Lesson 4—Perspective


OBECTIVE: Students will demonstrate their understanding of perspective by portraying the perspectives of the different characters in “Snow White” as well as giving a synopsis of the perspective of another character in their narrative.


Hook: This American Life podcast (– start at 19: 55 (Squirrel Cop)


Discuss: What kind of perspective did the narrator have? How would the other characters have told the story (ex. his partner, the homeowner). Why would they be different?


Segway to instruction: Write PERSPECTIVE on the board. Ask: What is a perspective? How can perspectives be different?


Discussion: “Snow White and the Seven Dwarfs;” view scene where Snow White first meets the Dwarfs ( Have 9 students volunteer to come up to the front and give possible subtext (thoughts of the characters that we don’t see) of the different characters. What do they think of each other? How do they interact in this scene? How would they tell the story of this scene? Also, think of the end of the movie—how do their perspectives change? They are more unified and have become better because of Snow White, etc.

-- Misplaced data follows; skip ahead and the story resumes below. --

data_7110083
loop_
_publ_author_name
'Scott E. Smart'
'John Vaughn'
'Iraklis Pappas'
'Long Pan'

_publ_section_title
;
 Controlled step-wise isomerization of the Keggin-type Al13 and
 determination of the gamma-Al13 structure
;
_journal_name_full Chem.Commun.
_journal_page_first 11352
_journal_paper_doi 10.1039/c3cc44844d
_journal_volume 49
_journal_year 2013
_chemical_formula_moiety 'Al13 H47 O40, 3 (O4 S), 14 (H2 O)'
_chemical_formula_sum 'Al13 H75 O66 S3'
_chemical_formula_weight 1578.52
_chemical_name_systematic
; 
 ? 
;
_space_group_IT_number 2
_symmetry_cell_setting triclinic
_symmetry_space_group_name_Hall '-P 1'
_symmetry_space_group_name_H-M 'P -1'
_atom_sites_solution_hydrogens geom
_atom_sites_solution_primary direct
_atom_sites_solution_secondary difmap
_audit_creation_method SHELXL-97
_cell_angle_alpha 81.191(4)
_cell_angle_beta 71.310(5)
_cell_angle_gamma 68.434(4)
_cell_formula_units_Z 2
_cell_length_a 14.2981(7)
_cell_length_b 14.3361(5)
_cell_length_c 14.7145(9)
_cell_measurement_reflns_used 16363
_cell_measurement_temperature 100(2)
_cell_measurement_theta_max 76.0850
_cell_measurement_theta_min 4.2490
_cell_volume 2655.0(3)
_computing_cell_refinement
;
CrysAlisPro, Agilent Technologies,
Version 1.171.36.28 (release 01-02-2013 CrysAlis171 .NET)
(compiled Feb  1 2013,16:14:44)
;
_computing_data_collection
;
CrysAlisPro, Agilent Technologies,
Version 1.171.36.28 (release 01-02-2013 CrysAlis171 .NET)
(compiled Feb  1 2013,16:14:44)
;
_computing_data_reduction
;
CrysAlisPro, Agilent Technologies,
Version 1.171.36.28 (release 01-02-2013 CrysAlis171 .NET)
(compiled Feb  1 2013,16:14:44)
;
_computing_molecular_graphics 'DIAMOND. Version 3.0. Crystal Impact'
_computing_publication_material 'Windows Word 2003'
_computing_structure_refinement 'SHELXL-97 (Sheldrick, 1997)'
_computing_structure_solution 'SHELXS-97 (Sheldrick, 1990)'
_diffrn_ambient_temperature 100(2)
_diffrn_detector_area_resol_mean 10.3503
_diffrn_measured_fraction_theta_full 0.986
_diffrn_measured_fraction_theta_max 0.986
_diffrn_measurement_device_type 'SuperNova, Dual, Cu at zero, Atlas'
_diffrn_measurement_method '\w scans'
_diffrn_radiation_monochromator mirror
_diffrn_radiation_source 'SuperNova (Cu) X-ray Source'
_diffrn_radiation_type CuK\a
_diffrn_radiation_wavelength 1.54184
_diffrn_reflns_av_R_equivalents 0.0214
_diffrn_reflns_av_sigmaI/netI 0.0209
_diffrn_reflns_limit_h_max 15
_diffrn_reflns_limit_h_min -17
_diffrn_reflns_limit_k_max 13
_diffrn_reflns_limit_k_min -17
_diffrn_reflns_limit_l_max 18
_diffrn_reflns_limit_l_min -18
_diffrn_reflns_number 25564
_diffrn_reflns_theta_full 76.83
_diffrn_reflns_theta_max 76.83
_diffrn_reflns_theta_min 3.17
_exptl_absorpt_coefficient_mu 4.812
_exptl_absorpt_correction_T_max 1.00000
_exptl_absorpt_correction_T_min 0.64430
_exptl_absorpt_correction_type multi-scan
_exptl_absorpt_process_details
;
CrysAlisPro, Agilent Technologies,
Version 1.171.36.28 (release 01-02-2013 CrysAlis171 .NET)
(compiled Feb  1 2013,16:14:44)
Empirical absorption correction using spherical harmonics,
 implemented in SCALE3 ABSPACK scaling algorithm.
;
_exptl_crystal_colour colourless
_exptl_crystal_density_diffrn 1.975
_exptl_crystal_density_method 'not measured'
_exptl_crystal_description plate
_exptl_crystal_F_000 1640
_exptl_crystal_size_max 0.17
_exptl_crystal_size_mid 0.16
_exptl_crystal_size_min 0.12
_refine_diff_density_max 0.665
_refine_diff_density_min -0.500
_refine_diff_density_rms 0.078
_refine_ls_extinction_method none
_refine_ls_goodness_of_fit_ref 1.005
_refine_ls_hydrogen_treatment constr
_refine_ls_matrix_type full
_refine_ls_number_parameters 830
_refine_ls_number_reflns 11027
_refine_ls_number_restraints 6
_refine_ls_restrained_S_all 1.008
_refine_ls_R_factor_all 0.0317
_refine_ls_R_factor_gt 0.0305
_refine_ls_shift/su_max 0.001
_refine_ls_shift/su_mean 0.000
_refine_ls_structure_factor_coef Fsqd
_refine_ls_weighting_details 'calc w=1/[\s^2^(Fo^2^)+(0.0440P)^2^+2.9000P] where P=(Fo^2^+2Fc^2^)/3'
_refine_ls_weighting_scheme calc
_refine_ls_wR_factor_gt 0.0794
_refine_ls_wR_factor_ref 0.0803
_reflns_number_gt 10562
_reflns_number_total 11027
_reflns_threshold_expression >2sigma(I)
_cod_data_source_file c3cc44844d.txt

Instruction: Perspective can change the audience’s thoughts of a story. We see this ALL. THE. TIME in society today. Ask: What are some examples?  It is important to take perspective into account, for there are two sides to every story. In order to apply the principle of perspective, students will write their thoughts of the perspective of another character in the picture. This will help give depth to the context of their narrative they will present as the “Picture This” assignment.


Rehearse: In- class time to work on “Picture This” assignment. Opportunity to ask questions concerning the assignment.